Friday, March 1, 2019

Book Review: The Best of Enemies by Nancy Bond (1978)

The youngest sibling in her family by quite a few years, twelve-year-old Charlotte Paige, also called Charlie, often feels left out of the lives of her brothers and sister, all of whom are adults with concerns very different from her own. She is, however, looking forward to the annual Patriots' Day celebration in her hometown of Concord, Massachusetts, which promises to be an exciting event in the midst of her otherwise boring spring vacation. As it turns out, the days leading up to Patriots' Day prove to be even more exciting than Charlie expects when she begins to see unusual people hanging around town, dressed in period costumes and speaking with foreign accents. Commodore Shattuck and his grandson, Oliver, seem to know exactly why the strangers have appeared, and before long, Charlotte becomes involved with them in a somewhat absurd reenactment of historical events.

My husband recommended this book to me after I read We Alcotts and announced that I wanted to read more about Concord. Though there weren't that many references to the Alcotts and their contemporaries in this book, there were some, and I enjoyed visiting Concord during the twentieth century while also looking back on events from the eighteenth century. As a kid, I didn't really feel connected to historical fiction, and this book alleviates that problem for readers like I was by weaving facts about true historical events into a contemporary coming-of-age story. Charlie is a likable and believable adolescent girl, and the warmth of her family and the personalities of each of her siblings come across very strongly. I also like the fact that the author reveals what is actually happening in Concord very slowly, giving the reader the chance to observe and form theories before simply explaining the role of the mysterious visitors. This adds a layer of depth and sophistication to the novel that I think is especially appealing to middle schoolers.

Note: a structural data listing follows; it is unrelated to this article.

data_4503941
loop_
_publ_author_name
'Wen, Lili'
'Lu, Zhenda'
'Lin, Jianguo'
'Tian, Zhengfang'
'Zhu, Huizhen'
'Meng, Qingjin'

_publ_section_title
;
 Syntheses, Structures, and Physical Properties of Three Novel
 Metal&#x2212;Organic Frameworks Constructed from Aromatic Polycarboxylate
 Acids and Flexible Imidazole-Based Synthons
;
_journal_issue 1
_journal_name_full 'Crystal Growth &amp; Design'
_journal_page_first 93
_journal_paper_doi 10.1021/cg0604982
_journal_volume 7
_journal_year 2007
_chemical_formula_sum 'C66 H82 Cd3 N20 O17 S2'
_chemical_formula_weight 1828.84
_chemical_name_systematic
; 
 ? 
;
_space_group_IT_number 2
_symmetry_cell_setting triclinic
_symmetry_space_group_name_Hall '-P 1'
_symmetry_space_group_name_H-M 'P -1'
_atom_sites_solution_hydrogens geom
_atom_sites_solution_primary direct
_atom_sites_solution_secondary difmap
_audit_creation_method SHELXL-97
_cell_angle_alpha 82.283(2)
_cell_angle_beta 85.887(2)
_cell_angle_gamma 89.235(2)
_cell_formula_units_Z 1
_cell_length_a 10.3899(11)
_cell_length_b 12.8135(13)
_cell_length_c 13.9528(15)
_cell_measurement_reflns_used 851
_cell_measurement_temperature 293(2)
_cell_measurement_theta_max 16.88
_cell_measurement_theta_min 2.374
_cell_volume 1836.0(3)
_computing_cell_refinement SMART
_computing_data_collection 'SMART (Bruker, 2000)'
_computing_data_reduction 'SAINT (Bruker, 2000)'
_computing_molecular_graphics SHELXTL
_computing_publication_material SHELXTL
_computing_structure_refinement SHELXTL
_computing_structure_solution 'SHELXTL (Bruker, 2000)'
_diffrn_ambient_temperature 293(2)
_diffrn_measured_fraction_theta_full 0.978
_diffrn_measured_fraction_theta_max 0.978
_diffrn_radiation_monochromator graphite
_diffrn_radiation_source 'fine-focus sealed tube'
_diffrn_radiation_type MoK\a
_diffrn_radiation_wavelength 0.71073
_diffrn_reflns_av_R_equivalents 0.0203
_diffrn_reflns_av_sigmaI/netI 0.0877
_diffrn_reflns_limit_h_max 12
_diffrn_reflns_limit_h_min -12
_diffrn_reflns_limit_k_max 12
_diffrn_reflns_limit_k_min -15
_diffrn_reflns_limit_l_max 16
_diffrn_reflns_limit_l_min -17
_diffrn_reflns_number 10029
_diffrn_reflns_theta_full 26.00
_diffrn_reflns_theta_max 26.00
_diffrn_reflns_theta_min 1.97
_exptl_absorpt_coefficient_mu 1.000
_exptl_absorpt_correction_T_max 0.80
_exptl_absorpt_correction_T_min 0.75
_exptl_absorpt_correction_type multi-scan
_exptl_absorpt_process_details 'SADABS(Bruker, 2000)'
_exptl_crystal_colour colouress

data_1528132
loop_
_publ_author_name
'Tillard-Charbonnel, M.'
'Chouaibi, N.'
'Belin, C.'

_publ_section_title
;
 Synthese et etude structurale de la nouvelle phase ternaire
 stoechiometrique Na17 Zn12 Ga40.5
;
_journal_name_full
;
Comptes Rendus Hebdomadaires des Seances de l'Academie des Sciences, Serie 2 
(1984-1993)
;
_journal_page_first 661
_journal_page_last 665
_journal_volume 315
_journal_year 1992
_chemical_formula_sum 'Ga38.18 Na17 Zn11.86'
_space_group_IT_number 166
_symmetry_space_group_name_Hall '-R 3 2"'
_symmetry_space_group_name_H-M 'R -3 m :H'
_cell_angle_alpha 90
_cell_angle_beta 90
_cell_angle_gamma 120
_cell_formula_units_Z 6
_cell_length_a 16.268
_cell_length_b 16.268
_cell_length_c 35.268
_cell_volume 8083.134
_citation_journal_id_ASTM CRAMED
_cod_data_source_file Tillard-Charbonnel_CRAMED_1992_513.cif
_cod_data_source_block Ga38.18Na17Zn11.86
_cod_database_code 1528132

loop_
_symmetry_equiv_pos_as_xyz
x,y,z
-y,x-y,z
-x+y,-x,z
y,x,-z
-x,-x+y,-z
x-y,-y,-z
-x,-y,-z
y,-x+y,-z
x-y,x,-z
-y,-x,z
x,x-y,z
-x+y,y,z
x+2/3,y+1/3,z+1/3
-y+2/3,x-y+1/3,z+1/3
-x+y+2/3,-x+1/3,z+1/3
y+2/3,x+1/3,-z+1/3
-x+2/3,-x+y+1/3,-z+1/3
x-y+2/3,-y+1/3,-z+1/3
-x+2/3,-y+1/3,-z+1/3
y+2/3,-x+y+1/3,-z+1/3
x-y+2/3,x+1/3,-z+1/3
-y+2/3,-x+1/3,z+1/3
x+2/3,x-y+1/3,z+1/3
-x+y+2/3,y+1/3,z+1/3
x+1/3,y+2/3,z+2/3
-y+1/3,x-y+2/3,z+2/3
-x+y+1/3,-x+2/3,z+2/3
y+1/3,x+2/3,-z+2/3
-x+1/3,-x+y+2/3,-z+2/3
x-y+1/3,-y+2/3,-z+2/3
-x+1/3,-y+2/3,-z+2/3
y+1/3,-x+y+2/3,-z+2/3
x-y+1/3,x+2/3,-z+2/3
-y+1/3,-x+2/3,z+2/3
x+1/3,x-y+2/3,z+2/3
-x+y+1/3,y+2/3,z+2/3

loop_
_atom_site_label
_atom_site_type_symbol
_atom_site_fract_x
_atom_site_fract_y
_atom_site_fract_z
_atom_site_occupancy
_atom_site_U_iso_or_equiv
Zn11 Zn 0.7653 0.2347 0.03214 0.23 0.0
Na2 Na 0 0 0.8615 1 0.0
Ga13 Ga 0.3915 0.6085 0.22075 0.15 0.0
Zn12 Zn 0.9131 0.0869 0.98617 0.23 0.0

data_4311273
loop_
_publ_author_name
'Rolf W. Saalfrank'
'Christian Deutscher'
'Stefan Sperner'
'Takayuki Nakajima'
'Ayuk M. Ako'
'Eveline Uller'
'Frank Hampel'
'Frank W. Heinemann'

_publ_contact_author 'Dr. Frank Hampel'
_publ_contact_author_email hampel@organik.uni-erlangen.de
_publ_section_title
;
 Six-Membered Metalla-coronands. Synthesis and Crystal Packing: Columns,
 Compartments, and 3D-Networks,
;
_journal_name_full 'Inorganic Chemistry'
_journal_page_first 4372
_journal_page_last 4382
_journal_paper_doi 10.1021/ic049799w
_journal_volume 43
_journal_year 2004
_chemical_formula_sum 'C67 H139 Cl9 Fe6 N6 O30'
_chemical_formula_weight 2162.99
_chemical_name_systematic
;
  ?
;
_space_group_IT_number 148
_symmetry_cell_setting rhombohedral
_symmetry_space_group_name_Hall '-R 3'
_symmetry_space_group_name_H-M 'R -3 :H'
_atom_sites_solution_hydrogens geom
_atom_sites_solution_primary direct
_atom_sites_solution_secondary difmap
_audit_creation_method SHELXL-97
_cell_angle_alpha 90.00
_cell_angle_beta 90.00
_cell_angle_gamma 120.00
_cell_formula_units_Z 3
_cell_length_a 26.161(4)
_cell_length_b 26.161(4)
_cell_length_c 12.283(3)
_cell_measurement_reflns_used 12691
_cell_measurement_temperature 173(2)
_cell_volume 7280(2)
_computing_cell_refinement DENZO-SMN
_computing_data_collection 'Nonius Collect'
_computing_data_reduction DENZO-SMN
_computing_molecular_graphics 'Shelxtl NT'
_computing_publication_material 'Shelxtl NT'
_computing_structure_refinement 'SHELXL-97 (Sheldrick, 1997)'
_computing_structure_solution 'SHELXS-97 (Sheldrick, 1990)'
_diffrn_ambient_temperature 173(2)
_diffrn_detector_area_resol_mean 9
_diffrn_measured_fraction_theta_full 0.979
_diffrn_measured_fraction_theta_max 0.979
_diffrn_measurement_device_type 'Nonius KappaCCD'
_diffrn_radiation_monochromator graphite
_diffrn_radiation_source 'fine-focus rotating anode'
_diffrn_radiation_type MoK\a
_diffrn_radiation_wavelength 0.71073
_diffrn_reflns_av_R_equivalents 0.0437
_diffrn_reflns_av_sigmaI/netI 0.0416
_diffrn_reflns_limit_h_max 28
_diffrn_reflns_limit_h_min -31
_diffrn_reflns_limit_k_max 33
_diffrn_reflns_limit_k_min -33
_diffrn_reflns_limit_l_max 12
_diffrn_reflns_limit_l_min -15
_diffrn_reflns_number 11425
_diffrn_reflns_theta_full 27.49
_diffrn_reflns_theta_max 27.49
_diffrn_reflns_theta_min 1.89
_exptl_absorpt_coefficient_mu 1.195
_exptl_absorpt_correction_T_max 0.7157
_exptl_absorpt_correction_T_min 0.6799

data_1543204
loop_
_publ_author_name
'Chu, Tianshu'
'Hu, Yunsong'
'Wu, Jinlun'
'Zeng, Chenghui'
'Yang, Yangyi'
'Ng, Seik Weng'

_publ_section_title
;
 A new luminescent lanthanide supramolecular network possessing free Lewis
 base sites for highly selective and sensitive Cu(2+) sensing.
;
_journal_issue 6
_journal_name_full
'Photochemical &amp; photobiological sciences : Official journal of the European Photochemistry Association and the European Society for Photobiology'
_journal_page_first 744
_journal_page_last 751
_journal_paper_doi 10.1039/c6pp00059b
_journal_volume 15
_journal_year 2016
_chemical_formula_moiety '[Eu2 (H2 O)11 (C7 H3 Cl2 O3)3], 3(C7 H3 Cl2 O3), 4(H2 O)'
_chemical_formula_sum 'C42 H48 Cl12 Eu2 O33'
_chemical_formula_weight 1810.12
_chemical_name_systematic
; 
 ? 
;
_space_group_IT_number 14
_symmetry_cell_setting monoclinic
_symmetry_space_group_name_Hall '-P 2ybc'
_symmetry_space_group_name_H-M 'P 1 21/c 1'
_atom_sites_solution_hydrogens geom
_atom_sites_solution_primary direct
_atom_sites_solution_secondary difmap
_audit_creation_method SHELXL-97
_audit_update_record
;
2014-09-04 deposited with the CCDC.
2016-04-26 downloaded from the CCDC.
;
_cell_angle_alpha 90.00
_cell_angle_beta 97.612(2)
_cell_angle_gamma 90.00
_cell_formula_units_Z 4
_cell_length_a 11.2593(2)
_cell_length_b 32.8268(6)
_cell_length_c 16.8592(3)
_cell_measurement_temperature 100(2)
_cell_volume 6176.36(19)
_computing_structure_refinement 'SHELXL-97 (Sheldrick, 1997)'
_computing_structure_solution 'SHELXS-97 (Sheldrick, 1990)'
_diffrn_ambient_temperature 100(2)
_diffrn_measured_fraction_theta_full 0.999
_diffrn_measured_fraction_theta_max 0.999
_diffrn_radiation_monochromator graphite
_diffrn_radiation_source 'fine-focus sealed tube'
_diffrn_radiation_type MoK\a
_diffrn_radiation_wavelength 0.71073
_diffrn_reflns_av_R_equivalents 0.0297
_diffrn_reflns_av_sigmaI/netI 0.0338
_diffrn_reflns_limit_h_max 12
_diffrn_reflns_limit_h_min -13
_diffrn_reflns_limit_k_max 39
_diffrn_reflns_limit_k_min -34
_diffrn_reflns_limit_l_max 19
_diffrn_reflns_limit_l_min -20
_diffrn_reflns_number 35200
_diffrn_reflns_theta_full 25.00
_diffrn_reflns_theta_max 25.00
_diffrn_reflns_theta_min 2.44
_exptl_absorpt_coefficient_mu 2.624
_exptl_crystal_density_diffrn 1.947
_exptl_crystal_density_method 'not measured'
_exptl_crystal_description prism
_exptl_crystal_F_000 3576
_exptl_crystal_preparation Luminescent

There are two sequels to this book, which I really want to read! A Place to Come Back To (1984) is on Open Library, while The Love of Friends (1997) is available locally through inter-library loan. They're on my to-read list for later this year.

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